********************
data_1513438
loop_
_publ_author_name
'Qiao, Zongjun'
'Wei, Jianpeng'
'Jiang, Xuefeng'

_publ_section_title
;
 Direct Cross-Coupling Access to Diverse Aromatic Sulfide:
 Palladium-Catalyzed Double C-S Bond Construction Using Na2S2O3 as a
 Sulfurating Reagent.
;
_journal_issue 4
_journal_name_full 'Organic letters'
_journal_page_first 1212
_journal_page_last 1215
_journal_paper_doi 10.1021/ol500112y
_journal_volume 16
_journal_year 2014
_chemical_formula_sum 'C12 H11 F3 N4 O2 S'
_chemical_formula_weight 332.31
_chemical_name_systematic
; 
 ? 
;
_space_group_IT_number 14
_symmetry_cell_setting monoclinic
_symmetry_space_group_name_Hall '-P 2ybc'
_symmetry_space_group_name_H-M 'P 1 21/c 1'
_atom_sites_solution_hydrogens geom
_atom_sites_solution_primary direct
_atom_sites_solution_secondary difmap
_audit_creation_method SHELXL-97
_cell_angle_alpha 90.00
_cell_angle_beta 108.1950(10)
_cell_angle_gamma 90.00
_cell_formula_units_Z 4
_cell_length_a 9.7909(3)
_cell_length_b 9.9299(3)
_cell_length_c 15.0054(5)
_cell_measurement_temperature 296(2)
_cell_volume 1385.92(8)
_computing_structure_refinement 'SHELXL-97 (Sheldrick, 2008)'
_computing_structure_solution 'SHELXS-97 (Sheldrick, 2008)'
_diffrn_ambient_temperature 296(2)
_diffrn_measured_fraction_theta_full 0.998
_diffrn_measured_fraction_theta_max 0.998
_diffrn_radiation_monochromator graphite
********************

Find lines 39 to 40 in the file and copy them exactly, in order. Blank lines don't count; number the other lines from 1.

_cell_length_b 9.9299(3)
_cell_length_c 15.0054(5)